Brussels (Brussels Morning) The World Health Organisation (WHO) and leaders of 23 countries are backing a proposal for an international treaty designed to fight future global health emergencies like pandemics by introducing more stringent rules on information sharing, Reuters reports.
The move originated with a proposal made by the European Council President Charles Michel at a G20 summit last November, which also called for ensuring universal and equitable access to vaccines, medicines and diagnostic materials for pandemics.
WHO Director-General Tedros Adhanom Ghebreyesus announced he had formally endorsed the proposal when he addressed a news conference on Tuesday. It has received the formal backing of the leaders of Albania, Chile, Costa Rica, Fiji, France, Germany, Greece, Indonesia, Kenya, South Korea, the Netherlands, Norway, Portugal, Romania, Rwanda, Senegal, Serbia, South Africa, Spain, Trinidad and Tobago, Tunisia, Ukraine and the UK.
“There will be other pandemics and other major health emergencies”, the leaders stated in a joint opinion piece in major newspapers. “No single government or multilateral agency can address this threat alone. We believe that nations should work together towards a new international treaty for pandemic preparedness and response”.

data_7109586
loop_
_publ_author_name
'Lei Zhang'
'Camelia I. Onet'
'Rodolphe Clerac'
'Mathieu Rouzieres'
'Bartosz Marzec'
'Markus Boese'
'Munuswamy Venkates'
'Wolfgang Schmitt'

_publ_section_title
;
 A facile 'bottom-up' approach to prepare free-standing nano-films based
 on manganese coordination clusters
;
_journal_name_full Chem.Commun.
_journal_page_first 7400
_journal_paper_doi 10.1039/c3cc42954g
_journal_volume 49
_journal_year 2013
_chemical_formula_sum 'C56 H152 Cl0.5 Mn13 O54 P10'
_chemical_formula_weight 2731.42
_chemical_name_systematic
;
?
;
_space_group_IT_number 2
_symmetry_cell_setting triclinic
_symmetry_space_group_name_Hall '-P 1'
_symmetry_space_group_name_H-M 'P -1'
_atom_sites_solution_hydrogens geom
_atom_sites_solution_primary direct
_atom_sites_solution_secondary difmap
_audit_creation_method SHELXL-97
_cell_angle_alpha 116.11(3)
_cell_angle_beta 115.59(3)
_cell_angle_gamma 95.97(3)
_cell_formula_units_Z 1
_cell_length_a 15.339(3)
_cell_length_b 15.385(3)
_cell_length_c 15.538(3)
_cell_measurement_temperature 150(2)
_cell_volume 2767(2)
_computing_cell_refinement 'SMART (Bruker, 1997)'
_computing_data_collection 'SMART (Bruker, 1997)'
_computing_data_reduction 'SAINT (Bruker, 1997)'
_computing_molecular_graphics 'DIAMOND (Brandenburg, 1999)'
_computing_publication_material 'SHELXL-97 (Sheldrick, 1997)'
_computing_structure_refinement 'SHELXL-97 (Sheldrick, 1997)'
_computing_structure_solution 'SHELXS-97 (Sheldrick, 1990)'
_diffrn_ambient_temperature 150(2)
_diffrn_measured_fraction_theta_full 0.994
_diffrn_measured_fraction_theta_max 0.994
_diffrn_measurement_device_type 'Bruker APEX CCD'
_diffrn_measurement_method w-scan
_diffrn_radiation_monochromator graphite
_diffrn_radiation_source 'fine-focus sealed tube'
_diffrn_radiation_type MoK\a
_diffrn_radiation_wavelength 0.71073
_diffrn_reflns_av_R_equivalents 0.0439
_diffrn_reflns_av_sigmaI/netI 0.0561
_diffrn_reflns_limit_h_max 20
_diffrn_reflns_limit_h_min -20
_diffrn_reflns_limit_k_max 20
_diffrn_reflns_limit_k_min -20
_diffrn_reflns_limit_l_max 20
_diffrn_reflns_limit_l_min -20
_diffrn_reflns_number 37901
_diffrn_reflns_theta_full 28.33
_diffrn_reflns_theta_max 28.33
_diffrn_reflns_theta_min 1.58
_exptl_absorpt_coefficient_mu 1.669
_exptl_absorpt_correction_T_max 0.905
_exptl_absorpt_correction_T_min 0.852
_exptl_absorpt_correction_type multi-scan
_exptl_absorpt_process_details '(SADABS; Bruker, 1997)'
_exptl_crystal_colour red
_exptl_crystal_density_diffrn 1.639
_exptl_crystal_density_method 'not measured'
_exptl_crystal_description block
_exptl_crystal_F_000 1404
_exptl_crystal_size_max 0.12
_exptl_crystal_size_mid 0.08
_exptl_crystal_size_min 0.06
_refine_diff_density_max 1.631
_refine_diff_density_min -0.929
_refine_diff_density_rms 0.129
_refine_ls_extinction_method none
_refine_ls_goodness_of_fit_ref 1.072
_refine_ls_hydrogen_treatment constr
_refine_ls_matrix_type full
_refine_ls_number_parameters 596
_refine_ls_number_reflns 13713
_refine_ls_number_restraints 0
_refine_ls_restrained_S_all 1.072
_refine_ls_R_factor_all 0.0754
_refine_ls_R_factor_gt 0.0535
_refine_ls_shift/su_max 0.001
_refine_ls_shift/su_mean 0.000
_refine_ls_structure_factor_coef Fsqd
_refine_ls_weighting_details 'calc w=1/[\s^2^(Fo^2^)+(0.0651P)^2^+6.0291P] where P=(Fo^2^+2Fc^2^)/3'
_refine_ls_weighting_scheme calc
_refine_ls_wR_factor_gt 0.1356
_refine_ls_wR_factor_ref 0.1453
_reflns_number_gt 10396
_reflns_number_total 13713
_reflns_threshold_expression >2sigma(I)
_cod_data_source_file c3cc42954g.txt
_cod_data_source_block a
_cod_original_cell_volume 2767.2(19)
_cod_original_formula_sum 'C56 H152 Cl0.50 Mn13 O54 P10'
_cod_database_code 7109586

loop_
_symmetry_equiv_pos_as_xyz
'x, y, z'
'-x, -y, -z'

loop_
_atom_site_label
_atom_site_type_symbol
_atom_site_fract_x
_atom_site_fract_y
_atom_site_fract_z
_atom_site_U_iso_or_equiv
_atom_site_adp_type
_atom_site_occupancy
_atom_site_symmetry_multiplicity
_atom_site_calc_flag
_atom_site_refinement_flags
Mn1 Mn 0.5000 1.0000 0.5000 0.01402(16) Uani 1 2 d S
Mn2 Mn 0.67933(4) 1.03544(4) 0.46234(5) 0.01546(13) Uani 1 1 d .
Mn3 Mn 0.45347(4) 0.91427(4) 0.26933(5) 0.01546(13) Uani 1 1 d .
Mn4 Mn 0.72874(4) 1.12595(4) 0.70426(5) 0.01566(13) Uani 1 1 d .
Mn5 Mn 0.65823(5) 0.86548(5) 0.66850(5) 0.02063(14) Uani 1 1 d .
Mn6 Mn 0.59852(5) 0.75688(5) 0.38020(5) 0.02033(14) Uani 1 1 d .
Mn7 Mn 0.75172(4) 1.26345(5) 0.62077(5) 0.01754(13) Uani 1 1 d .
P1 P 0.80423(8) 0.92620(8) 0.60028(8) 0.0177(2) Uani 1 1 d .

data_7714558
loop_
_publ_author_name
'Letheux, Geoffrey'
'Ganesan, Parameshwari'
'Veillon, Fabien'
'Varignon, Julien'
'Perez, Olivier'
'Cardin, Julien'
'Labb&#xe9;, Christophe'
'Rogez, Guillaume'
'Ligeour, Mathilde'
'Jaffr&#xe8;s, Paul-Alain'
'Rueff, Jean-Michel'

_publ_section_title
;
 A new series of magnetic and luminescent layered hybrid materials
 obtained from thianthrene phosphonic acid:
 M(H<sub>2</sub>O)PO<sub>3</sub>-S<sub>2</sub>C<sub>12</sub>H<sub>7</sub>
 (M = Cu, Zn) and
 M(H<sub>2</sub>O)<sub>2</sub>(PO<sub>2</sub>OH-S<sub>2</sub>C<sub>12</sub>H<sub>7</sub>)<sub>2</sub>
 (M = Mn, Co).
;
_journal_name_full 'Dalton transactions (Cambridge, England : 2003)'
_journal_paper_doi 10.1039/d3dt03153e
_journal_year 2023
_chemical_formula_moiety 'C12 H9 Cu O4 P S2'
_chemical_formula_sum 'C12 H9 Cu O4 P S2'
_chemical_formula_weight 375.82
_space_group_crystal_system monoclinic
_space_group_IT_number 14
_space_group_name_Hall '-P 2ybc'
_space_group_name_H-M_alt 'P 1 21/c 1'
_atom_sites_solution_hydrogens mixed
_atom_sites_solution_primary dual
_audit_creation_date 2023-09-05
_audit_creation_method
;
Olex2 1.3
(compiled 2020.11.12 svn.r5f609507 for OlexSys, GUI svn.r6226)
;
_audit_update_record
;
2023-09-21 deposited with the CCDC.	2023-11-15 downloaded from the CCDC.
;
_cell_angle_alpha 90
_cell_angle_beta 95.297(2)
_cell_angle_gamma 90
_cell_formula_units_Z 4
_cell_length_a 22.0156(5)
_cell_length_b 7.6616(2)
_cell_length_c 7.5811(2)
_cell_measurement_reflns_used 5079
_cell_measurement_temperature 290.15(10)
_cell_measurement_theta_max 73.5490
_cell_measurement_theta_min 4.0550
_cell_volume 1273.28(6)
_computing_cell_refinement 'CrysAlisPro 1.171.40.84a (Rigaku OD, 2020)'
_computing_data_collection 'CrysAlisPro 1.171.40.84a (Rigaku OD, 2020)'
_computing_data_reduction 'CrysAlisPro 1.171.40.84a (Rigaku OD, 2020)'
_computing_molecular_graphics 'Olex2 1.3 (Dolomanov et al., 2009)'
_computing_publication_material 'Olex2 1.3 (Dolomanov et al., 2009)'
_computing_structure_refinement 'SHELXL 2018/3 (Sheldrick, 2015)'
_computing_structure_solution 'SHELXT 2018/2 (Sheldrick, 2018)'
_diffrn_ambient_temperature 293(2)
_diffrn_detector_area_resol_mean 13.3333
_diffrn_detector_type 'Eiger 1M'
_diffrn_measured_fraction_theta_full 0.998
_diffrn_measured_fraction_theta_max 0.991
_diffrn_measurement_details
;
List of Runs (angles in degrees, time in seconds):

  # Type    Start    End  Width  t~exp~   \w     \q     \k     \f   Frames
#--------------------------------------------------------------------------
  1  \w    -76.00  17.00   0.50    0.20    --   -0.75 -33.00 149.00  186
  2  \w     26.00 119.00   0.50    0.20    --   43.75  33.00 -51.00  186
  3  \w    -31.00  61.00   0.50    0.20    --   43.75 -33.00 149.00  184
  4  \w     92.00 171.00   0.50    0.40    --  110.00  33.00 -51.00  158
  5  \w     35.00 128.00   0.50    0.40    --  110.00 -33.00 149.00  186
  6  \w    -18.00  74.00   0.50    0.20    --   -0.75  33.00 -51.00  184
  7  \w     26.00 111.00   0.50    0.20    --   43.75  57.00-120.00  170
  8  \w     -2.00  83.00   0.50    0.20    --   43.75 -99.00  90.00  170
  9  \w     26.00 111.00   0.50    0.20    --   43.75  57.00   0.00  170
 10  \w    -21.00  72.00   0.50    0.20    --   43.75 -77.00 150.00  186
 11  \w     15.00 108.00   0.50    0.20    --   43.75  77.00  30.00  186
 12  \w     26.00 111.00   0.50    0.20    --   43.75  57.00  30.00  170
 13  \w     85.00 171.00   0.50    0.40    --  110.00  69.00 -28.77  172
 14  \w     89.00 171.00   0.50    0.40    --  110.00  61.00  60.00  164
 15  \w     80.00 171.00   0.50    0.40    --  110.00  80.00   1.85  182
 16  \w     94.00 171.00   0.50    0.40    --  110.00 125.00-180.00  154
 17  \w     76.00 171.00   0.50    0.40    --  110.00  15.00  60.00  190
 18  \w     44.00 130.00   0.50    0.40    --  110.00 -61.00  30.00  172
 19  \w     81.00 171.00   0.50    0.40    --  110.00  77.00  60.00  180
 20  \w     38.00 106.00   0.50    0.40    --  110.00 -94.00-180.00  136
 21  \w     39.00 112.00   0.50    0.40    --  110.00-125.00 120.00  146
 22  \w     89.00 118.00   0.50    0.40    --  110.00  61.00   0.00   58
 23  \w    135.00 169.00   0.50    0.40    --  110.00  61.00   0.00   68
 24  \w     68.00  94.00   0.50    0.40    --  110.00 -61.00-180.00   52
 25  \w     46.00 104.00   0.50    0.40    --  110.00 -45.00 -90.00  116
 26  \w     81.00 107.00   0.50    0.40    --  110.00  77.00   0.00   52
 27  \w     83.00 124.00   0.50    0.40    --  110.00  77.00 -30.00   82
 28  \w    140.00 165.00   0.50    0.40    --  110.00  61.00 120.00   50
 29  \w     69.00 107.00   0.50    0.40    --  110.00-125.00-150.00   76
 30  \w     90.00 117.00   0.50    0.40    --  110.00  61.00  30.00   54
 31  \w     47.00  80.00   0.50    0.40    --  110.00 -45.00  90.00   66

According to WHO assistant director Jaouad Mahjour, the new treaty would complement existing WHO international health regulations by ensuring cooperation in controlling supply chains, sharing virus samples and research and development of cures and preventions.
WHO faced widespread criticism for its handling of the coronavirus epidemic, with the administration of former US President Donald Trump going so far as to accuse the organisation of helping China to cover up the extent of the outbreak. While WHO denied the accusations, Trump nevertheless withdrew the US from the organisation, a decision his successor Joe Biden reversed soon after coming to power.
Neither China nor the US have backed the new treaty proposal as yet, although Tedros claims that both countries reacted positively to the proposal, and will attend discussions on the proposal together with all other WHO members.